Information For Authors

Information for Authors

  • Copies are given free only to lead Authors
  • No payment for publication in this Journal
  • Abstract, not more than 300 words with 3-5 keywords
  • Empirical research 5500 words maximum
  • Review research 7000 words maximum
  • All papers must be typed in Times New Roman with font size 12 and double line spacing
  • Tables and figures should not be more than seven (7)
  • Galley proof will be sent to authors for verification before publication
  • It is at the galley proof stage that acceptance letter can be issued to the author.

Submission of Manuscript

All manuscripts for publication should be submitted for peer review through the official email of the centre:

Conflict of Interest Declaration

Authors are to declare if their is conflict of interest or not.

Guidelines For Authors/Referencing Style (Journal Article, Occasional Paper Series & Book Series)

Proposal should be between 2,500 and 6,500 words. The draft of your proposal should be submitted via Centre’s email address ( and the revised version (if required) should be received as specified on correspondence letter with the author(s).

Proposals are to be written in English. Authors are advised to avoid all forms of plagiarism including self-plagiarism. All ideas and works must be properly referenced. The author must properly reference his or her own work which have been used or published elsewhere. Authors are to avoid the use of Wikipedia.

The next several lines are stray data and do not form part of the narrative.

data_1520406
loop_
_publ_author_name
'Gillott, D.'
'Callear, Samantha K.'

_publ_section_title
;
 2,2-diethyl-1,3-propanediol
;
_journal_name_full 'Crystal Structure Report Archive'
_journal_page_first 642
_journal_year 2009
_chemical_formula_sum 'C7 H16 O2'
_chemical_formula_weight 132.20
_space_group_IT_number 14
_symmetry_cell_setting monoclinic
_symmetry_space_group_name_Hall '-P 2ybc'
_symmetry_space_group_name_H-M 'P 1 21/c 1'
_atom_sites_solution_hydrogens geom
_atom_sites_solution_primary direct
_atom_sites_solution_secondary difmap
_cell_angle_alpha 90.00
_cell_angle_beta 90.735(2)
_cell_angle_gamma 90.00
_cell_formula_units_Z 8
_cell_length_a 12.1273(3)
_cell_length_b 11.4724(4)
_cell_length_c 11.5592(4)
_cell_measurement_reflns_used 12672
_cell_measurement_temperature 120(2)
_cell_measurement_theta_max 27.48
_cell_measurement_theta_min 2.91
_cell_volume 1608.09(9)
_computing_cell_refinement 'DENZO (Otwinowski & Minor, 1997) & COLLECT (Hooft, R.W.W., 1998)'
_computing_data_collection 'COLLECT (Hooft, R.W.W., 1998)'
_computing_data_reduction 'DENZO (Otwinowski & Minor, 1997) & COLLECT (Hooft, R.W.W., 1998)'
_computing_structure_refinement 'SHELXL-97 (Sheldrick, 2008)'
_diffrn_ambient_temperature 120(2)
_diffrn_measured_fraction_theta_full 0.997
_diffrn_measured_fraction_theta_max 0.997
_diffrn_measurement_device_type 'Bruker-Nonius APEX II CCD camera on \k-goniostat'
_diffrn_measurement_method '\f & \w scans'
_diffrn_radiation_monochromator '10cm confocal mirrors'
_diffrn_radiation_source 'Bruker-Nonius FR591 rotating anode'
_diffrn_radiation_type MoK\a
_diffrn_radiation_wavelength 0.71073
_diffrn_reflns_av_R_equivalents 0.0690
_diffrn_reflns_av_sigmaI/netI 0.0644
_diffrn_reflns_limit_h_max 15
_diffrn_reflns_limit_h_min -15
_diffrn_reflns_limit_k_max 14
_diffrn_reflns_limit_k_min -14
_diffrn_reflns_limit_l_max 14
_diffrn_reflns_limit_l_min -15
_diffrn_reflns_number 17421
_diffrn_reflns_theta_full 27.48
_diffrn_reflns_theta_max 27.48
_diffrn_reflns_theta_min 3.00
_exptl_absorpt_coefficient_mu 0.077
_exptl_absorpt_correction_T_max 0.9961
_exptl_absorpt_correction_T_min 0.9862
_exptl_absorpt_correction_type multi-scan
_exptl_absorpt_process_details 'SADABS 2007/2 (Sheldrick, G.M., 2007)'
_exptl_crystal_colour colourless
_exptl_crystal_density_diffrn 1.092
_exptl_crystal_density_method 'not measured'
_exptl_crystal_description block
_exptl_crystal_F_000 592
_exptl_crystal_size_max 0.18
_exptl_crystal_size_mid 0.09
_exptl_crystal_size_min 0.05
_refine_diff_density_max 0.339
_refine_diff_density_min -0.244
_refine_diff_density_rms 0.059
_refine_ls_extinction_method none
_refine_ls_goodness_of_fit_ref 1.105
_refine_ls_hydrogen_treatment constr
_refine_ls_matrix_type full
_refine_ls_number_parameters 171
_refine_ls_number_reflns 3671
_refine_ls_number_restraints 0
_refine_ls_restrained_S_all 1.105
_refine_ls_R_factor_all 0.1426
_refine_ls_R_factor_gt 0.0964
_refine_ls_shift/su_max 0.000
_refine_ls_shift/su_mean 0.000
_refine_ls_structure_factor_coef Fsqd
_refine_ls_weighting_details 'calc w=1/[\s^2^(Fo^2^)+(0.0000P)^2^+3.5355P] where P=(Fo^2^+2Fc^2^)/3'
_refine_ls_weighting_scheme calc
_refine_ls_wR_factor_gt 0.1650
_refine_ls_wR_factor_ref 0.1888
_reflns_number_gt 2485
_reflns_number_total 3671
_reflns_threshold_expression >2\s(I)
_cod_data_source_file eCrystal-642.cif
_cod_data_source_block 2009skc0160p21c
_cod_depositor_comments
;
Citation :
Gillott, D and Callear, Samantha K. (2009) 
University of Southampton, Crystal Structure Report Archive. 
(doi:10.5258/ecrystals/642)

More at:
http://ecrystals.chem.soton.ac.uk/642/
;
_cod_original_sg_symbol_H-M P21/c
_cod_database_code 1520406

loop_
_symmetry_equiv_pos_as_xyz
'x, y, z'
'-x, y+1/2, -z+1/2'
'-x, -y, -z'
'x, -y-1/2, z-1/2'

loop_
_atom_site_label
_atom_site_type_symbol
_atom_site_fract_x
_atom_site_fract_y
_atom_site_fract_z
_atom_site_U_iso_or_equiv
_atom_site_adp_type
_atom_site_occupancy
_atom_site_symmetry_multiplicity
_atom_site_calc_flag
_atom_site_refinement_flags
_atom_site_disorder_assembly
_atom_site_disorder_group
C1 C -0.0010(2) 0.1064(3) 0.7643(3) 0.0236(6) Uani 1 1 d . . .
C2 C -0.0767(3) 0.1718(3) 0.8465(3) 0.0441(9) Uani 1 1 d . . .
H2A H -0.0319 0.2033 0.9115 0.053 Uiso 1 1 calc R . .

Manuscripts should be referenced using endnotes or footnotes in the Chicago Manual Style as follows:

Chicago Referencing: Basic Structure

  • In Chicago style, footnotes or endnotes are used to reference pieces of work in the text.
  • To cite from a source a superscript number is placed after a quote or a paraphrase.
  • Citation numbers should appear in sequential order.
  • If using endnotes, numbered notes will appear on a separate, endnotes page at the end of your document and before the bibliography page. The page should be titled Notes (centered at top).
  • Footnotes must appear at the bottom of the page that they are referred to.


Political advisors were confident in their point-lead1.


  1. Newton Minow and Craig LaMay, Inside the Presidential Debates: Their Improbable Past and Promising Future, (Chicago: University of Chicago Press, 2008), 24-25.

Footnotes/Endnotes are paired together with a bibliography at the end of the research publication. Make sure to consult the Bibliography section of this guide for assistance making your reference area.

Example of Chicago Referencing

The movement of people across the globe is inevitable today, and its growing importance cannot be ignored. International migration, for example, provides significant financial and social benefits for migrants, their families, and the countries producing and receiving these individuals.[1] Currently, one out of every 35th individual represents an international migrant. However, it is interesting to know that three-quarters of all international migrants are located in only 12% of all countries across the globe.[2]